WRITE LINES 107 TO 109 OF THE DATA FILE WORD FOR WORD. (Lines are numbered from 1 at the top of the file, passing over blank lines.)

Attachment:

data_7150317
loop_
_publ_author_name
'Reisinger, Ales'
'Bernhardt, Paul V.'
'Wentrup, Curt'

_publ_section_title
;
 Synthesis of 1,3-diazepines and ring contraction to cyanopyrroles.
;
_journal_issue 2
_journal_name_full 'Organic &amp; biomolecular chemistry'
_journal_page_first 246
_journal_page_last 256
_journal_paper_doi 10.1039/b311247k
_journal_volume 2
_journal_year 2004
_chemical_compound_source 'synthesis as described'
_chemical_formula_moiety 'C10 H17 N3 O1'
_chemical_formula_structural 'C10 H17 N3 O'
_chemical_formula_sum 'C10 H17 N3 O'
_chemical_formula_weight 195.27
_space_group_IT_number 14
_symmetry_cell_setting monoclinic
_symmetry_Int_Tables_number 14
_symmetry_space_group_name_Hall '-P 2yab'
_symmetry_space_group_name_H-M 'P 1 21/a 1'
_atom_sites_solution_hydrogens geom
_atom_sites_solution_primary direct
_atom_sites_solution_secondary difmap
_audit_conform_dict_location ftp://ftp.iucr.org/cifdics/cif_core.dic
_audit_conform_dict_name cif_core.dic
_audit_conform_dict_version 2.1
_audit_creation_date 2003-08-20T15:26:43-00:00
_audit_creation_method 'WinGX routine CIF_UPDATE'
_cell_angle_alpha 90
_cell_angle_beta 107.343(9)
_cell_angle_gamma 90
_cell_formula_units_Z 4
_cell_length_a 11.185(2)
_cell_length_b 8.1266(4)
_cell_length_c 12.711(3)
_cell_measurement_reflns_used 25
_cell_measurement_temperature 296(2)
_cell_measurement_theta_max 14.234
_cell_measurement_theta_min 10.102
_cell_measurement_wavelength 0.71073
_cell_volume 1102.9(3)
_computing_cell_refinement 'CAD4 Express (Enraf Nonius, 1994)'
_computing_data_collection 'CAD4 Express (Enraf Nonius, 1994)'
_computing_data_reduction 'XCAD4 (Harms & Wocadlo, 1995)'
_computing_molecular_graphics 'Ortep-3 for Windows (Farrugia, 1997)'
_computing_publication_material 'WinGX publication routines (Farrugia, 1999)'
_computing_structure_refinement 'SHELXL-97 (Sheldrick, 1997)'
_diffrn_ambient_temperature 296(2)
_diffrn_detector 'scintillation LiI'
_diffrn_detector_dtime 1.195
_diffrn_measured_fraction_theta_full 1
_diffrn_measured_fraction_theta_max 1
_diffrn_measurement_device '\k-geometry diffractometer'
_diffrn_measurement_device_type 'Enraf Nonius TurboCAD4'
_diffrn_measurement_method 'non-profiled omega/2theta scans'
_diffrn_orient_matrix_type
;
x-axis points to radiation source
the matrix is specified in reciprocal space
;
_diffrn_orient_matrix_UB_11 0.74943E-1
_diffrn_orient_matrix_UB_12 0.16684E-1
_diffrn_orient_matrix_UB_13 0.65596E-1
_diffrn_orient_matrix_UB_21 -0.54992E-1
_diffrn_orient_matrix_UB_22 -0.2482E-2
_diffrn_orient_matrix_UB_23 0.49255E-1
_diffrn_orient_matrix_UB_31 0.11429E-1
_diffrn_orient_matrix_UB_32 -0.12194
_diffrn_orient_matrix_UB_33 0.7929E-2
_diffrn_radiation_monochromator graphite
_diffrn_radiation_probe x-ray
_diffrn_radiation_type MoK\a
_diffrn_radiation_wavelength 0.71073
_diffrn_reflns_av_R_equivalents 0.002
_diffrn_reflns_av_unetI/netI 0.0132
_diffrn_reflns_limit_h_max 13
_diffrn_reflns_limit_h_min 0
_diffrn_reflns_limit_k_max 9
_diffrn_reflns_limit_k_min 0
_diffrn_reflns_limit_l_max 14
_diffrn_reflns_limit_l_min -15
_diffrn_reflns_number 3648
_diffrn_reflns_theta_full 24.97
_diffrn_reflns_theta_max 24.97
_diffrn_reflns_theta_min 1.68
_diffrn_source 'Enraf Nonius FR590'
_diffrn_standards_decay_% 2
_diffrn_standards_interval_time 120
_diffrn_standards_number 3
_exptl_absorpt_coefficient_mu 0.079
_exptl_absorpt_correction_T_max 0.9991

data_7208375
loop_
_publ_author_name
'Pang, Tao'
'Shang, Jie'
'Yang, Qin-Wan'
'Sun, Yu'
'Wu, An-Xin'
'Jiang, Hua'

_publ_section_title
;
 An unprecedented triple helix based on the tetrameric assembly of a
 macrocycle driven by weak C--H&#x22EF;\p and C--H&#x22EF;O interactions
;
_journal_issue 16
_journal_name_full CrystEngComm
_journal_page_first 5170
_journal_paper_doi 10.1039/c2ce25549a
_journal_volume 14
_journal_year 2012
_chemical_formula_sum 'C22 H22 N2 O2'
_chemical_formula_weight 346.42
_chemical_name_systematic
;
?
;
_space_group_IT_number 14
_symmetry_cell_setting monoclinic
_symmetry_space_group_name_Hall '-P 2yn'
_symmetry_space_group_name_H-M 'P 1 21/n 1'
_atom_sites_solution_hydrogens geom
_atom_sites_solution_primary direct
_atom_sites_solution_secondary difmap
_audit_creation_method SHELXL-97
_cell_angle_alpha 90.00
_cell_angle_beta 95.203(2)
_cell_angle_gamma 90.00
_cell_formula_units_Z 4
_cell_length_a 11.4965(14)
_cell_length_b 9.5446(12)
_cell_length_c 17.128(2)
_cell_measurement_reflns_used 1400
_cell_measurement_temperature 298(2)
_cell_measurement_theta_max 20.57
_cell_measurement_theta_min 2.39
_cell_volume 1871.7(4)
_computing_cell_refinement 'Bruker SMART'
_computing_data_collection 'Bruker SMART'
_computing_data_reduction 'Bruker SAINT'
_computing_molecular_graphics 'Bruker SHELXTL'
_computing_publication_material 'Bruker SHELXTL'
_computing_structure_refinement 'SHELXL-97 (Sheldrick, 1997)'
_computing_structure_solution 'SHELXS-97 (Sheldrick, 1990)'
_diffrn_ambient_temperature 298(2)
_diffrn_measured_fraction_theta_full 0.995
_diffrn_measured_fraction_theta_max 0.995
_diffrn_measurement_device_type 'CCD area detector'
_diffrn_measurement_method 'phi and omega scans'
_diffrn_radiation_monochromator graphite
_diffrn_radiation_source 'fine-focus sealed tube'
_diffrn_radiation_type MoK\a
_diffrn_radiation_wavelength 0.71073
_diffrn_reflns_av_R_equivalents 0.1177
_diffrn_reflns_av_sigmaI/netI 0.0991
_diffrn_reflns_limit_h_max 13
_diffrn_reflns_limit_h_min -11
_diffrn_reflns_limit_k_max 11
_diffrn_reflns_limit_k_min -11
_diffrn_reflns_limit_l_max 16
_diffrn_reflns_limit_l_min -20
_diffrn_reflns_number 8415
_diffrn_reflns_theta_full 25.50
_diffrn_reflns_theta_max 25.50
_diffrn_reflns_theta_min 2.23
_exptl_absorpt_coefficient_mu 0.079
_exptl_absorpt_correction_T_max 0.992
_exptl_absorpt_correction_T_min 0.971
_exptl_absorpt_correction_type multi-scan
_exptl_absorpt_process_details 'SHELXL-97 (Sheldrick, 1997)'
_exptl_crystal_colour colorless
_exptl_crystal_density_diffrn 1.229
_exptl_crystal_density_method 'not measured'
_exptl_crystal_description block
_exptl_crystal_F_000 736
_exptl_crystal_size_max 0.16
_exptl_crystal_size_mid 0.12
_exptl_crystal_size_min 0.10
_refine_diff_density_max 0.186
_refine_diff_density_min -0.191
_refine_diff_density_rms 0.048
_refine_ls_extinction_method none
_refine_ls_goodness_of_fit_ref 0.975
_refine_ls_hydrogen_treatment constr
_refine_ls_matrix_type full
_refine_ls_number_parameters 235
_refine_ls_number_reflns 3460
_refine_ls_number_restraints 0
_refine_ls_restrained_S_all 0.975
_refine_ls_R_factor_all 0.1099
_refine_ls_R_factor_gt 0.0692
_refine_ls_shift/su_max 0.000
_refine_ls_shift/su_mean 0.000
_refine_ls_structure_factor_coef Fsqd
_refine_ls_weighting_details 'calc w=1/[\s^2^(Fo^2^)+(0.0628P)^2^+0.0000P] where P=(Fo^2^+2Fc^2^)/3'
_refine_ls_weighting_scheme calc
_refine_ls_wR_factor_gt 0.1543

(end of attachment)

'Jiang, Hua'

_publ_section_title
;